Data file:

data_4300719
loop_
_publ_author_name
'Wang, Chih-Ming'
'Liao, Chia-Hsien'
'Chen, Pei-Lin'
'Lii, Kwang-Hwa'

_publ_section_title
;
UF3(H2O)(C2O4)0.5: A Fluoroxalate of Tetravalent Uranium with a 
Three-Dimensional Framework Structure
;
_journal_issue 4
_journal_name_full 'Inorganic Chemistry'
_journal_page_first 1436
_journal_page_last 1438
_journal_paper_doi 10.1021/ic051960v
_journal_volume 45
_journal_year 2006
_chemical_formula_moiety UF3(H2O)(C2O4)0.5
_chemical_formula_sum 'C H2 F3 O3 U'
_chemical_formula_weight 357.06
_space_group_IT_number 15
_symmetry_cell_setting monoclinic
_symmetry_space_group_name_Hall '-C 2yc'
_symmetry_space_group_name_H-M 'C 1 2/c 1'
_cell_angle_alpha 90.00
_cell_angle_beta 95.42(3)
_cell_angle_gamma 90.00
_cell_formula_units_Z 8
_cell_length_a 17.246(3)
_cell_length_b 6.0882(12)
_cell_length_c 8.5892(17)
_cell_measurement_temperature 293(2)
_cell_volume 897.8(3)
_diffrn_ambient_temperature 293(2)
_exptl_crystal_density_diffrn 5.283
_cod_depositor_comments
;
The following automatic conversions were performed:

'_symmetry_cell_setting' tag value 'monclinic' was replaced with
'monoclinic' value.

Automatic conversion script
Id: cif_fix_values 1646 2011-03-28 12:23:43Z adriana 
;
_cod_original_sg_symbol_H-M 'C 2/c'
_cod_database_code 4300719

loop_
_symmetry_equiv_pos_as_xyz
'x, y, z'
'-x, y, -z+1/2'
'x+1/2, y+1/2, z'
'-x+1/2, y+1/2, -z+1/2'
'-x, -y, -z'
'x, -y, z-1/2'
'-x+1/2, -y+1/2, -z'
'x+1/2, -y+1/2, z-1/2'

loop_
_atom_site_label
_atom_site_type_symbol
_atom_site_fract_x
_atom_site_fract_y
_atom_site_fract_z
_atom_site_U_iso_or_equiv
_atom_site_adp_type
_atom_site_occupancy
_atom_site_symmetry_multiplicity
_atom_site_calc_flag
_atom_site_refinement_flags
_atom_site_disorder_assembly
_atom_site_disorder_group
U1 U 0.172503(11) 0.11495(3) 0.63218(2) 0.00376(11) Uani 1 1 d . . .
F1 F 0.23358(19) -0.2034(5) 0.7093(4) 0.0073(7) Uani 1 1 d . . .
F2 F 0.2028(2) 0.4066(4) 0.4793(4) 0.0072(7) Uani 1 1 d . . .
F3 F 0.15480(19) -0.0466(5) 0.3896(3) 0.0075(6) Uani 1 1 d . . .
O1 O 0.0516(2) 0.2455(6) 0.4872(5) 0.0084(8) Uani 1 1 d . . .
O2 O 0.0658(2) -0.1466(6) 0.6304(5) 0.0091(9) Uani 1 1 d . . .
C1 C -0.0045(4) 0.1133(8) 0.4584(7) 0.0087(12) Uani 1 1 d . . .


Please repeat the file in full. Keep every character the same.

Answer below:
data_4300719
loop_
_publ_author_name
'Wang, Chih-Ming'
'Liao, Chia-Hsien'
'Chen, Pei-Lin'
'Lii, Kwang-Hwa'

_publ_section_title
;
UF3(H2O)(C2O4)0.5: A Fluoroxalate of Tetravalent Uranium with a 
Three-Dimensional Framework Structure
;
_journal_issue 4
_journal_name_full 'Inorganic Chemistry'
_journal_page_first 1436
_journal_page_last 1438
_journal_paper_doi 10.1021/ic051960v
_journal_volume 45
_journal_year 2006
_chemical_formula_moiety UF3(H2O)(C2O4)0.5
_chemical_formula_sum 'C H2 F3 O3 U'
_chemical_formula_weight 357.06
_space_group_IT_number 15
_symmetry_cell_setting monoclinic
_symmetry_space_group_name_Hall '-C 2yc'
_symmetry_space_group_name_H-M 'C 1 2/c 1'
_cell_angle_alpha 90.00
_cell_angle_beta 95.42(3)
_cell_angle_gamma 90.00
_cell_formula_units_Z 8
_cell_length_a 17.246(3)
_cell_length_b 6.0882(12)
_cell_length_c 8.5892(17)
_cell_measurement_temperature 293(2)
_cell_volume 897.8(3)
_diffrn_ambient_temperature 293(2)
_exptl_crystal_density_diffrn 5.283
_cod_depositor_comments
;
The following automatic conversions were performed:

'_symmetry_cell_setting' tag value 'monclinic' was replaced with
'monoclinic' value.

Automatic conversion script
Id: cif_fix_values 1646 2011-03-28 12:23:43Z adriana 
;
_cod_original_sg_symbol_H-M 'C 2/c'
_cod_database_code 4300719

loop_
_symmetry_equiv_pos_as_xyz
'x, y, z'
'-x, y, -z+1/2'
'x+1/2, y+1/2, z'
'-x+1/2, y+1/2, -z+1/2'
'-x, -y, -z'
'x, -y, z-1/2'
'-x+1/2, -y+1/2, -z'
'x+1/2, -y+1/2, z-1/2'

loop_
_atom_site_label
_atom_site_type_symbol
_atom_site_fract_x
_atom_site_fract_y
_atom_site_fract_z
_atom_site_U_iso_or_equiv
_atom_site_adp_type
_atom_site_occupancy
_atom_site_symmetry_multiplicity
_atom_site_calc_flag
_atom_site_refinement_flags
_atom_site_disorder_assembly
_atom_site_disorder_group
U1 U 0.172503(11) 0.11495(3) 0.63218(2) 0.00376(11) Uani 1 1 d . . .
F1 F 0.23358(19) -0.2034(5) 0.7093(4) 0.0073(7) Uani 1 1 d . . .
F2 F 0.2028(2) 0.4066(4) 0.4793(4) 0.0072(7) Uani 1 1 d . . .
F3 F 0.15480(19) -0.0466(5) 0.3896(3) 0.0075(6) Uani 1 1 d . . .
O1 O 0.0516(2) 0.2455(6) 0.4872(5) 0.0084(8) Uani 1 1 d . . .
O2 O 0.0658(2) -0.1466(6) 0.6304(5) 0.0091(9) Uani 1 1 d . . .
C1 C -0.0045(4) 0.1133(8) 0.4584(7) 0.0087(12) Uani 1 1 d . . .